The Godzilla El Niño apparently got tuckered out after New Year’s Eve.
After a fall and early winter that propelled the Austin area into the second-wettest year on record in 2015, the rains have dried up. The drought they eradicated is showing the first signs of sneaking back into Texas. This was inevitable, given Central Texas’ history of swinging between wet and dry periods, but it has prompted questions about why it is happening now, with the El Niño weather system that tends to bring rain to the region still churning in the Pacific.
“We’ve gotten quite a few calls about it,” said Paul Yura, the second in command of the National Weather Service station that serves Central Texas. The U.S. Drought Monitor on Thursday released data showing drought conditions had expanded to about 12 percent of the state, including the Austin area.
Last week, only about 2.3 percent of the state — a few tiny portions of Big Bend, far South Texas and a sliver of western Hill Country — was considered abnormally dry, which means dryness has slowed planting and the growth of vegetation.
The dry vegetation, low humidity and high winds earlier this week made for particularly dangerous wildfire conditions in the Austin area.
So far, the lack of rain hasn’t caused a dip in the levels of the Highland Lakes, which serve as a water supply for the region’s communities. In the past two weeks, the elevation at Lake Buchanan has held steady around 1,012 feet above mean sea level (82 percent full) and Lake Travis at 677 feet (95 percent full). Combined storage for the two lakes is 89 percent full.
In an interview earlier this week with the Texas Standard, a weather service official in the Fort Worth area suggested this dry weather was just a temporary break and that wetter and cooler-than-normal conditions could soon return. Larry Hopper, a forecaster with the office that serves Central Texas, said there is another possibility: What we’re seeing now might not be that weird.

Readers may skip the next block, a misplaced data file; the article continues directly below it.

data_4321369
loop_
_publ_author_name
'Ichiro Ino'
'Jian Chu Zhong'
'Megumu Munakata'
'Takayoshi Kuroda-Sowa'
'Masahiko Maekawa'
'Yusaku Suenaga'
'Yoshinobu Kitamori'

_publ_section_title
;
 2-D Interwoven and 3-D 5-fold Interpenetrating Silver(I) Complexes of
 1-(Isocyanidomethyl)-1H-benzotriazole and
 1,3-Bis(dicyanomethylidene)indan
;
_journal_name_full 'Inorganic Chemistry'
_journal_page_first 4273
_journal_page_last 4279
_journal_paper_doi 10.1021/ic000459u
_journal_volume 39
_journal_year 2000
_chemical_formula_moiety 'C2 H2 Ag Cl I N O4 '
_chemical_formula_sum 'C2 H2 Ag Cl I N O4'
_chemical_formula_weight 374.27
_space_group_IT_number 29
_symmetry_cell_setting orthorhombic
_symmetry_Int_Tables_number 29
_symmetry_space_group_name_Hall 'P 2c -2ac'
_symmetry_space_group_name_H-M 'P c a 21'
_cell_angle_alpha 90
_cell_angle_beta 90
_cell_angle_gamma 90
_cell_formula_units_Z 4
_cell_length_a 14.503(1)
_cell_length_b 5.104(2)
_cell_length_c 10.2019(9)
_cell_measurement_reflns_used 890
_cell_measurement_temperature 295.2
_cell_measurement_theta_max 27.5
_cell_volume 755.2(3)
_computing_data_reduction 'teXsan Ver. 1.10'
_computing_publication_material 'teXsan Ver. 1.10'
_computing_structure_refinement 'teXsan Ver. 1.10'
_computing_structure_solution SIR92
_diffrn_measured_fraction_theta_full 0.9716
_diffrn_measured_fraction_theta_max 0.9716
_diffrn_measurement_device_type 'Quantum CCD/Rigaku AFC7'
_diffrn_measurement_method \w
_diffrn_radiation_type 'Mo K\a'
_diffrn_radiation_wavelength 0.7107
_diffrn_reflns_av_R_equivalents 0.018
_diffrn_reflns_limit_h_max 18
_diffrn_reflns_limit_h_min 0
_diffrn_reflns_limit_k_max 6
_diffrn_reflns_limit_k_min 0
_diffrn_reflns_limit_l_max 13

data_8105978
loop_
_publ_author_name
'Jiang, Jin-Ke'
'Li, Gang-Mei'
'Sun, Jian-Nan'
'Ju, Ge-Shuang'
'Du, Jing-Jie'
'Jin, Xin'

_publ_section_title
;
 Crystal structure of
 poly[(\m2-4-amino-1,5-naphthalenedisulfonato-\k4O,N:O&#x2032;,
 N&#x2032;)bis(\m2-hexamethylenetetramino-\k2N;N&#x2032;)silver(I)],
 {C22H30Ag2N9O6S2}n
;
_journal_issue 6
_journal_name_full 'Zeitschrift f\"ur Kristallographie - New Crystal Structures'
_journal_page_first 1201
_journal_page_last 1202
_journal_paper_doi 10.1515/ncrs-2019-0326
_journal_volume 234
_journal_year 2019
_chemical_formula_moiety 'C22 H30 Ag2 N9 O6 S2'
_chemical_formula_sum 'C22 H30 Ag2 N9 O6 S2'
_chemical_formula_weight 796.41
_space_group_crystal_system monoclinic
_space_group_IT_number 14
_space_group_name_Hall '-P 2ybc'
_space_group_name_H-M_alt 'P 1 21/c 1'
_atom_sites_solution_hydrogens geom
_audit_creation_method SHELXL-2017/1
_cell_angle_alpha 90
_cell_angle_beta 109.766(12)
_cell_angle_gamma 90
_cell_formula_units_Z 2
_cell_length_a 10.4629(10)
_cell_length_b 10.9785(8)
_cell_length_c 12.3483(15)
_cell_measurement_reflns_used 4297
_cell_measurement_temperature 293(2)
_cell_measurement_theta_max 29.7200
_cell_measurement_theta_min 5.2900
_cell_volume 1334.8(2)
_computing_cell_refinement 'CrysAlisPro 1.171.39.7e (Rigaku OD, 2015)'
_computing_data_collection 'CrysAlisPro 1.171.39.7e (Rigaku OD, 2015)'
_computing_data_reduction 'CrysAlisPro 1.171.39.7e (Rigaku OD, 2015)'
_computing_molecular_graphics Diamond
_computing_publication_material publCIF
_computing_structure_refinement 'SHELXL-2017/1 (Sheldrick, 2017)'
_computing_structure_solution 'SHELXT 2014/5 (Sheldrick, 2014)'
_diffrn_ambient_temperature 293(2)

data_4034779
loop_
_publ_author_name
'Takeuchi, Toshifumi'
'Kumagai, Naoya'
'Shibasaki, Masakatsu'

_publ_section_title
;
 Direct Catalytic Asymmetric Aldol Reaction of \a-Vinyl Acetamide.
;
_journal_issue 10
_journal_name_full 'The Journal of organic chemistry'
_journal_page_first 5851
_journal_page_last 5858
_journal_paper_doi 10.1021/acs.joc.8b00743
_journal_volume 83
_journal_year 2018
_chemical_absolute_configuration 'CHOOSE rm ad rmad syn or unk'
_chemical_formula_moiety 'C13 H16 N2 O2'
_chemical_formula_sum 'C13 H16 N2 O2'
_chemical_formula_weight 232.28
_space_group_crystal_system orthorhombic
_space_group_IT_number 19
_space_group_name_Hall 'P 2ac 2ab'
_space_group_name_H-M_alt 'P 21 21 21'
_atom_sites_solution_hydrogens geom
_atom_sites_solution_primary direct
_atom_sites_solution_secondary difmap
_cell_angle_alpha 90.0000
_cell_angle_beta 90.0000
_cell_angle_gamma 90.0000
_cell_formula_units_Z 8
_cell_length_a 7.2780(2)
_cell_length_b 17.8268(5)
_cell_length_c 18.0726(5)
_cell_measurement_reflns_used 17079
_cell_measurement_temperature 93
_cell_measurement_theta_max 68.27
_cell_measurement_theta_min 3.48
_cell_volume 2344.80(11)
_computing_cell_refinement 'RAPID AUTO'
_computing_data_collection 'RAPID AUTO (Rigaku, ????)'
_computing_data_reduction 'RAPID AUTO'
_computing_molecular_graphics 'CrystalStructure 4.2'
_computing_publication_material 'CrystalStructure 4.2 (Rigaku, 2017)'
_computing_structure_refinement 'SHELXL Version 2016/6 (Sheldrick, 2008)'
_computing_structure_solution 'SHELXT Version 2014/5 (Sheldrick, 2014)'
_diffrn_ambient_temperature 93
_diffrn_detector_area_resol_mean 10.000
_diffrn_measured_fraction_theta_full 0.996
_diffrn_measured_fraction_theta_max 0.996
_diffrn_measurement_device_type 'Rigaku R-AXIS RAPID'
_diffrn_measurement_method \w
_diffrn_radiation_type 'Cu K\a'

Hopper noted that Central Texas was so far ahead of its typical rainfall totals in 2015 that a dry stretch could simply be a correction that results in typical El Niño yields and totals that are still above normal. Rain does not typically fall in a steady pitter-patter in Central Texas but tends to come in cycles. An unusually wet period followed by a dry period can still be wetter than usual if they are averaged together.
“We might have had most of our rainfall on the front end,” Yura said.
Another possible answer involves making a distinction between normal El Niños, which crop up every few years, and particularly strong ones, which are rare. The normal ones tend to bring higher-than-typical rainfall.
The really strong ones actually don’t. It’s not clear exactly why. There have been only a handful of the really powerful El Niños, which means using them to predict how the weather of the future will be is little dicey. That’s why the distinction is rarely made.
But perhaps, Yura said, the wet weather of the fall was the anomaly.